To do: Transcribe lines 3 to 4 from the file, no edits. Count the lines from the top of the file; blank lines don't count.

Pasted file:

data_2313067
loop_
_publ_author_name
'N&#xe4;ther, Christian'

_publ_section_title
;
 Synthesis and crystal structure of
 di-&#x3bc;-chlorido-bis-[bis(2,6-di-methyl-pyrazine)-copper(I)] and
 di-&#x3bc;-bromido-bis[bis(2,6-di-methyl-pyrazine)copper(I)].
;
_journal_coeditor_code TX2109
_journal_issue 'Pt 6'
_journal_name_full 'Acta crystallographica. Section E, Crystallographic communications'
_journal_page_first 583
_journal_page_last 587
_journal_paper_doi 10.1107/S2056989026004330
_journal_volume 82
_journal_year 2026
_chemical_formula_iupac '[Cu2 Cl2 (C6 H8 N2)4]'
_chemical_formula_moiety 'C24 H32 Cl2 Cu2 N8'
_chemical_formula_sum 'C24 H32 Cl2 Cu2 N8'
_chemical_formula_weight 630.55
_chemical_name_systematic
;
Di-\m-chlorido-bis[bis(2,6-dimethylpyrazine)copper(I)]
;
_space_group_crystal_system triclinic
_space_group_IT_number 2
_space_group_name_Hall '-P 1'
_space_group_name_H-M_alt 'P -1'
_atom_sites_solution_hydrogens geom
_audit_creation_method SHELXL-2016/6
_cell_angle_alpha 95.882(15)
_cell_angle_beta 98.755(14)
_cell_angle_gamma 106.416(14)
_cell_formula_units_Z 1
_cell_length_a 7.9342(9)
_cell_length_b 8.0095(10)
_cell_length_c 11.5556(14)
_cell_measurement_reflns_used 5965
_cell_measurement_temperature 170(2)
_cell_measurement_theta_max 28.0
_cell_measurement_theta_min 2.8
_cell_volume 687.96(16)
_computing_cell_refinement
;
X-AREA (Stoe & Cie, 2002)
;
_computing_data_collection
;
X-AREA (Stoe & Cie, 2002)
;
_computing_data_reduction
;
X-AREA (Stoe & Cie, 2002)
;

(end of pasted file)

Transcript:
_publ_author_name
'N&#xe4;ther, Christian'